Hot on the heels of my Cold Steel Voyager Tanto XL review I now bring you the review for the Vaquero version of the same knife. Superficially, these two knives may seem quite similar due to the identical handles, however, as you will soon find out, the Cold Steel Voyager Vaquero XL has some unique quirks of its own.
Much like the Tanto Voyager, this is a huge knife. The core difference is the sheer amount of blade you get. The tanto doesn’t have that much belly, unlike the Vaquero. It’s definitely more than a handful and will take over your entire pocket should you choose to EDC it.
Opened, you get a glimpse of that insane blade. The Voyager Tanto has a more heavy duty/beater aesthetic to it, but this blade is all bad intent. This is not designed to cut cardboard or slice tomatoes (although it does both quite nicely), this is 100% a two legged predator filleting knife. It’s one of the few knives that has ever made me flinch when whipping it out. The first day I wielded it, it left a nasty impression on my finger, and as you can imagine, was entirely unapologetic about that.
I think Cold Steel should have called it the Widow Maker. I get the Spanish Vaquero vibe with those sexy swoops and lean cutting performance, but frankly this is an evil, evil blade. I have mean looking knives, like my Boker CLB Karambit, but this one takes the cake in terms of sheer intimidation factor.
The Cold Steel Vaquero XL is 12.25 inches (31 cm) long overall with 6.75 inches (17 cm) of that being the handle. So as you can imagine, wielding it in public is… interesting. I did it once with my in laws and they just stared at me like I had two heads. My advice (unless you enjoy horrifying people) is to use this around the more outdoorsy types and not at a family picnic. You might cause a stampede (away from you, not toward you); just sayin’.
Below you can see the core difference between the Cold Steel Voyager Tanto XL and this Vaquero. Some might question why I would review this one seeing as it’s so similar, but as you can see, the blade on the Vaquero is tapered to a toothpick. Unlike the Tanto Voyager XL, you wont want to pry with this one – at all, even though the stock is 4 mm at its thickest point.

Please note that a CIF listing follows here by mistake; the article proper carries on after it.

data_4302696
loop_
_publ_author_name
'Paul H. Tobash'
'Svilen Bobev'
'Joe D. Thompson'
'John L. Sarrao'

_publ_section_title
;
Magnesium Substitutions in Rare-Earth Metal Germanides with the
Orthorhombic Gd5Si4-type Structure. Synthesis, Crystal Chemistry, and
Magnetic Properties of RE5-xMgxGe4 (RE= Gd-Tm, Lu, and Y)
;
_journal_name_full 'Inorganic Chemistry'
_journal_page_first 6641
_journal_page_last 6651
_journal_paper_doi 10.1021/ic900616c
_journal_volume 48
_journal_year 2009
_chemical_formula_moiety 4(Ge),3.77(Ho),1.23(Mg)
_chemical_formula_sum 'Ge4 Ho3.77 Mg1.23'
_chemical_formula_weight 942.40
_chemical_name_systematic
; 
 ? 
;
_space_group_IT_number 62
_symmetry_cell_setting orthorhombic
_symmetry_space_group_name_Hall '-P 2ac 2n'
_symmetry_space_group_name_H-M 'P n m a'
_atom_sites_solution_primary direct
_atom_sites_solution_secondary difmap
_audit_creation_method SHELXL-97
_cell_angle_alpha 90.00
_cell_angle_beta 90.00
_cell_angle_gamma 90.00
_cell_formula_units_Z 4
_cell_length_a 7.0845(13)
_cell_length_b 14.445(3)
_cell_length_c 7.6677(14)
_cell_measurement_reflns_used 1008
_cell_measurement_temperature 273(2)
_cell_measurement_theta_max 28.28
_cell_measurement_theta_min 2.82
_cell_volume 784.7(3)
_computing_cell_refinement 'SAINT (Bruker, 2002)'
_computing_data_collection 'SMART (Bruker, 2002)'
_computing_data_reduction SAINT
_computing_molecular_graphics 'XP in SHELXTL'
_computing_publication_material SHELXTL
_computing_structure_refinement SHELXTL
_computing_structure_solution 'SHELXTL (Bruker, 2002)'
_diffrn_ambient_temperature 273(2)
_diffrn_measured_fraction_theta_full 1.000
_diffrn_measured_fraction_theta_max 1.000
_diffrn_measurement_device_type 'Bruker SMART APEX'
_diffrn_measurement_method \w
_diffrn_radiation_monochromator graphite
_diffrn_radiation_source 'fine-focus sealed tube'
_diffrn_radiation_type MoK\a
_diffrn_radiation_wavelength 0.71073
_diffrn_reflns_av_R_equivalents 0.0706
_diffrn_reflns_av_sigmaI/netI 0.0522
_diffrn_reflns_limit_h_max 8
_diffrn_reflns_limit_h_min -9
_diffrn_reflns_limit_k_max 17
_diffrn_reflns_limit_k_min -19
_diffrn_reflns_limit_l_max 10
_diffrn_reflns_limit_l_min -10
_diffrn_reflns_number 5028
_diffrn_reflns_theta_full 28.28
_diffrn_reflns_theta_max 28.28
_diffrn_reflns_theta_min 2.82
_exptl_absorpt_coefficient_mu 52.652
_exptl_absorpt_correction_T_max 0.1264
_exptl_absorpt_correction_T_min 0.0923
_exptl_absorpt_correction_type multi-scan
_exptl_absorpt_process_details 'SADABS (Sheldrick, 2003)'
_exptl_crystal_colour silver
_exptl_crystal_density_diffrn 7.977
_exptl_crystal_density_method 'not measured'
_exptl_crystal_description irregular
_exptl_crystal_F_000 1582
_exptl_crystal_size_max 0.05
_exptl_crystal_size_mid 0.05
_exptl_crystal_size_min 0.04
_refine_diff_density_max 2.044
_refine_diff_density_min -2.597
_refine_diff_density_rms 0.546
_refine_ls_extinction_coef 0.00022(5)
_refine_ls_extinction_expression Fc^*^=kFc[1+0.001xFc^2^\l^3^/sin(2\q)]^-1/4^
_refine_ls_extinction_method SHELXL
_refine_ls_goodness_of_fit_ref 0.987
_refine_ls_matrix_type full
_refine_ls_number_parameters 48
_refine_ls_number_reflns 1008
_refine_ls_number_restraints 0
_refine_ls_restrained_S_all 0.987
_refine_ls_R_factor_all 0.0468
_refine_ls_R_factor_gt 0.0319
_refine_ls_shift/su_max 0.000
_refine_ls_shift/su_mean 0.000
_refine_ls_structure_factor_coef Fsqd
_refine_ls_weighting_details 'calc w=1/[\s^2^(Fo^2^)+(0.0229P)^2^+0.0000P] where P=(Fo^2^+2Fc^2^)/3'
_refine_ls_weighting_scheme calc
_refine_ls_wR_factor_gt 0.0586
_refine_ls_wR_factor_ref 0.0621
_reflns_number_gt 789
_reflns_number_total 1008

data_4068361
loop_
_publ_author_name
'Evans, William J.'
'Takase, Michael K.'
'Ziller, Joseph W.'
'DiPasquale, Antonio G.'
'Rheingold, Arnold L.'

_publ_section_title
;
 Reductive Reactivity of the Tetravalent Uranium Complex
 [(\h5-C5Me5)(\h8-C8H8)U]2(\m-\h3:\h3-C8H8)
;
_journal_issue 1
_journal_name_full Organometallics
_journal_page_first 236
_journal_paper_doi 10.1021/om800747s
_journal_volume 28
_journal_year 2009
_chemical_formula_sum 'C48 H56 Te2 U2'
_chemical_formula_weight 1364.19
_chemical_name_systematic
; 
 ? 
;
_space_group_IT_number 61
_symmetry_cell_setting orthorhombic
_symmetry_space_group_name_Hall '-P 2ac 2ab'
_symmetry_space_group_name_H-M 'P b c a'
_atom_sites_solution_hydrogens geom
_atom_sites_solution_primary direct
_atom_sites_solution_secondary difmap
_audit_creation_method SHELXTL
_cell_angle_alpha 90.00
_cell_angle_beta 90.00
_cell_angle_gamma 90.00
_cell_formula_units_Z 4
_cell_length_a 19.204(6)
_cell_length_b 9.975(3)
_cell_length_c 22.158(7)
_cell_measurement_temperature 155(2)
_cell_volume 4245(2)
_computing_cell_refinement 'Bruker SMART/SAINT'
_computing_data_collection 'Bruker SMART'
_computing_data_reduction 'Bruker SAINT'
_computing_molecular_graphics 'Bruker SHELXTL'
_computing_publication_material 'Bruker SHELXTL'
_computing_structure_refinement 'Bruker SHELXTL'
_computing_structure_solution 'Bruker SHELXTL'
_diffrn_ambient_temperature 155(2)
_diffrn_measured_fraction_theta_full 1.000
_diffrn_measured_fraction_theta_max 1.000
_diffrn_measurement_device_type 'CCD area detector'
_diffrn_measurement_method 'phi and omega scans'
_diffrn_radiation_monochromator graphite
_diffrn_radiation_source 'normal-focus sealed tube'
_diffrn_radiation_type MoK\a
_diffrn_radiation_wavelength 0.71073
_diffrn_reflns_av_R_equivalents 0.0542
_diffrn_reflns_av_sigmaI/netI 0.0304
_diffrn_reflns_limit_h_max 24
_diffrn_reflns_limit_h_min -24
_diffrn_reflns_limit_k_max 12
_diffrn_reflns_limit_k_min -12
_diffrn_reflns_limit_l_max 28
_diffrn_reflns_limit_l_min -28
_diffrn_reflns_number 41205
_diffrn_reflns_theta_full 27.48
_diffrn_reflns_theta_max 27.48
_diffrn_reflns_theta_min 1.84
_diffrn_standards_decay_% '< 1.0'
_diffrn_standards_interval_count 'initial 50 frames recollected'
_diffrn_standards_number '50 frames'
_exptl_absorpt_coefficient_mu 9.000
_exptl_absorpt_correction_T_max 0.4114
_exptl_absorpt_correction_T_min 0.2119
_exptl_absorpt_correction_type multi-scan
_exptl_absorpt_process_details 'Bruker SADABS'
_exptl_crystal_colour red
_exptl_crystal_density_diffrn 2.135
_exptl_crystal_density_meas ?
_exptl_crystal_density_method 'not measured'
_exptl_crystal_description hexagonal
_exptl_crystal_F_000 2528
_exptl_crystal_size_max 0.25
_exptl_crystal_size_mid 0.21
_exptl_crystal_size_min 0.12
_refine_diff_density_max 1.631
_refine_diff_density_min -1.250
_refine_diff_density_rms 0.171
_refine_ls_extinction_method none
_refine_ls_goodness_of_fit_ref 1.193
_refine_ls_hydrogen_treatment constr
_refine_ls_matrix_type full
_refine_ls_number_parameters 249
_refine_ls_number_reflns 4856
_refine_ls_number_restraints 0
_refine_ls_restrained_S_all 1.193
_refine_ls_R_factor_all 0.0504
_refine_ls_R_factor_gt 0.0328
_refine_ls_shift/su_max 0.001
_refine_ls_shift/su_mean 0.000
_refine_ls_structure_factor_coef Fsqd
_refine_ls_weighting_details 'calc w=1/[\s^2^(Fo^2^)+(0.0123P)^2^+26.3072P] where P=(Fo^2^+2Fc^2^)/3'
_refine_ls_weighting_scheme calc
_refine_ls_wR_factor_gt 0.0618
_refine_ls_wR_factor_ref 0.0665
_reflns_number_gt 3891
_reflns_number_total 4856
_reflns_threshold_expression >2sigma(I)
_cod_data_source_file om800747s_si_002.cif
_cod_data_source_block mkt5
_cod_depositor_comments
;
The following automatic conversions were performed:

A lot of this review will echo my previous thoughts on the Tanto Voyager, of course. The Cold Steel Voyager Vaquero XL is a lightweight beefy knife thanks to the most excellent TRIAD lock. I am sure by now you are sick and tired of me raving about this lock, but really, it’s pretty darn amazing. Demko did an amazing job designing it and Cold Steel knocked it out of the park when it came to executing it across their entire folding knife range (for the most part) at an extremely affordable price point.
I am always impressed by how much Cold Steel brings to the table for such a modest sum!
The full flat ground blade is super super lean with a scary sharp edge out of the box (my fingers can attest to this). The Vaquero XL is a horribly vicious slicer and I caution against waving this bad boy around, as anyone near you might lose a limb or two.
The newer Vaqueros come with Carpenters CTS-BD1 steel, which is an upgrade over the AUS-8A one that I have, although not a particularly noticeable upgrade in terms of real-world use (I have both and couldn’t tell the difference personally).
As I said, extremely tapered edge. This steel shard will stab through anything like butter. I am surprised the nanny state hasn’t forced Cold Steel to add a warning label before shipping it out!
Fit and finish on the Cold Steel Voyager Vaquero XL is quite excellent. We are talking about a relatively inexpensive knife with world class grinds and a crazy amount of blade – frankly, Cold Steel never fails to amaze me.
Nested liners; very happy with that. The weight rings in at 7.2 ounces, which is very impressive for a knife with 5.5 inches of blade. A lot of that is thanks to the lightweight “Grivory” (basically a glass reinforced nylon) scales which offer decent rigidity with the steel liners and excellent grip with that protruding cross pattern.
Deployment of the Voyager XL Vaquero is very smooth. It’s always interesting to unleash a 5.5 inch blade, but after 20 minutes of flipping it about and scaring everyone around me, it felt like any of my EDC folders. Sure, I had to adjust my grip a smidgen, but it’s remarkably “normal” if that makes any sense.
The Vaquero is tip up only. Reversible because Cold Steel provides an extra clip in the box. It’s sorta discreet (I guess..) for a nearly 7 inch folder in your pocket. Then again, if you buy this, subtlety is not exactly the calling card you’re intending to use.